When social scientists model interactions, one of the first things they have to figure out is whether the interactions are iterated (i.e. repeat themselves) or not. Non-iterated games are rare (the classic “Prisoner’s Dilemma” is the one most people are familliar with; the game of “Chicken” is another… although even they can be iterated). One of the blessings of pastoral work (and most work that involves community) is that the interactions are iterated. This takes a lot of the pressure off of each individual meeting (minus first impressions; they are typically one shot deals); even when we are a bit off in our words or actions, we are pretty much guaranteed more opportunities to get it right later on down the line (unless we REALLY goob it up and it is our last impression!). Of course, the obverse is also true; a perfect response is worth little if the “average” of our words and behaviors are not up to snuff.
But for most priests, the fact that ministry is iterated is a good thing because it reiterates the best advice anyone could ever give to a pastor. This advice has nothing to do with tactics or strategies or agendas or vision. It has been said many times, many ways (sorry about that… I just can’t escape the Christmas music earwigs), but my favorite comes from the mouth of our Lord, Himself (Matthew 5:16);
“Let your light so shine before men, that they may see your good works, and glorify your Father which is in heaven.”
St. Seraphim famously paraphrased Him saying something like;
“Acquire a peaceful spirit and thousands around you will be saved.”
If we don’t have that, then all our best homilies, visions, and the like are like are about as useful as banging gongs and clanging cymbals (1 Corinthians 13:1). Our routines have to have the acquisition of God’s peace as its primary goal. Prayer rules, hesychasm, the study of Scripture and the Fathers, fasting, tithing, charitable actions, and all our ascetic disciplines have to be the habitual foundation on which the fulfillment of our other duties (to include our liturgical, homiletic, pedagogical, and leadership responsibilities) must be built. And all are, of course, grounded on the solid rock of faith in Christ (Matthew 7:24-27).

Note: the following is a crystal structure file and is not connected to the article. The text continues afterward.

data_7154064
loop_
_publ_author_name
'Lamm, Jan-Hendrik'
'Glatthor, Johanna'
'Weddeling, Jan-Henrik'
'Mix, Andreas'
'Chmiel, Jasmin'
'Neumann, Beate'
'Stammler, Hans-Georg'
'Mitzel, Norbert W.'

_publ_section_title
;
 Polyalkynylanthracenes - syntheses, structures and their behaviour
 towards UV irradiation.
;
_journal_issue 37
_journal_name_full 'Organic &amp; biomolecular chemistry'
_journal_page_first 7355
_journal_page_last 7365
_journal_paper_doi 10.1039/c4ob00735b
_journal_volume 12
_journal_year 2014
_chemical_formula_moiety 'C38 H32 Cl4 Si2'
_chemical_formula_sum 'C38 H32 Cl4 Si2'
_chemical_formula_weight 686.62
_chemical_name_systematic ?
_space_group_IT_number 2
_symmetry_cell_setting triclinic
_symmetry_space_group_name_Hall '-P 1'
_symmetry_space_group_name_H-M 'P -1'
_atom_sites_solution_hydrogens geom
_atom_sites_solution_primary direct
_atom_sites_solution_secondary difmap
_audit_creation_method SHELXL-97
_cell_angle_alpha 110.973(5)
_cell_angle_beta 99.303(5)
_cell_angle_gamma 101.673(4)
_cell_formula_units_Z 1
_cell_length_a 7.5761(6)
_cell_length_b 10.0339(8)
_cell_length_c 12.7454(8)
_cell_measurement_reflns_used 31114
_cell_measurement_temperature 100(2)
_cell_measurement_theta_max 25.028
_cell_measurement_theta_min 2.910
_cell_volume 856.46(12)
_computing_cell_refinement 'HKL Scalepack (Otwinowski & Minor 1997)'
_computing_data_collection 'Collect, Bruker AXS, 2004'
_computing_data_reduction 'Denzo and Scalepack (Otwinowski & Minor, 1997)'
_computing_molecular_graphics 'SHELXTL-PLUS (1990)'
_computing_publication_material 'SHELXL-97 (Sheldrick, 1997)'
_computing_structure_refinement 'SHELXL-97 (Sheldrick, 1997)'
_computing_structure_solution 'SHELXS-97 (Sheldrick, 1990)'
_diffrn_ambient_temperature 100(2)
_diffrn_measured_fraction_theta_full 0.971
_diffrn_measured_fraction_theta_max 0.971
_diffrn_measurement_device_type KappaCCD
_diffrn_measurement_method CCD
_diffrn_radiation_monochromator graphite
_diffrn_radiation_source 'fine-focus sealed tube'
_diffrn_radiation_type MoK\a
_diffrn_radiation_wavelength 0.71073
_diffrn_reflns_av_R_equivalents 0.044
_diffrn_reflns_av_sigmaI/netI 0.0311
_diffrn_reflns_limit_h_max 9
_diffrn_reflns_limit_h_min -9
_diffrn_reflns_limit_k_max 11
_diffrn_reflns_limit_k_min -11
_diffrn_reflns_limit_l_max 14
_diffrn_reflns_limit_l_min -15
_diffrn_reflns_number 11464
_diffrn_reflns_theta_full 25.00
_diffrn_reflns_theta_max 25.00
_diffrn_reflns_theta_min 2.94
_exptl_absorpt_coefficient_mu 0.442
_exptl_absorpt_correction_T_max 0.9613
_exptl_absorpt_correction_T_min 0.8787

A peaceful spirit is something that we can fake for a while, but in an iterated game, the truth will out. Having a peaceful spirit does no guarantee that we will always make the best decisions, but it does weigh the dice heavily in our favor. And because we get to roll that dice over and over, our average performance will naturally be high.
Plus I think it’s pretty cool that we some of the things that bring us the most joy (e.g. prayer, meditation, studying scripture, spiritual and physical asceticism) in our job descriptions (that’s much better than most career choices, just ask Elmo!).
The fact that ministry is an iterated game does have other implications for ministry. Lord willing (and the creek don’t rise), tomorrow I’ll address one of these implications: the decision of whether we focus our efforts on the front end (i.e. on prophecy/risk management) or the back end (i.e. on healing/effects management).
Yours in Christ,
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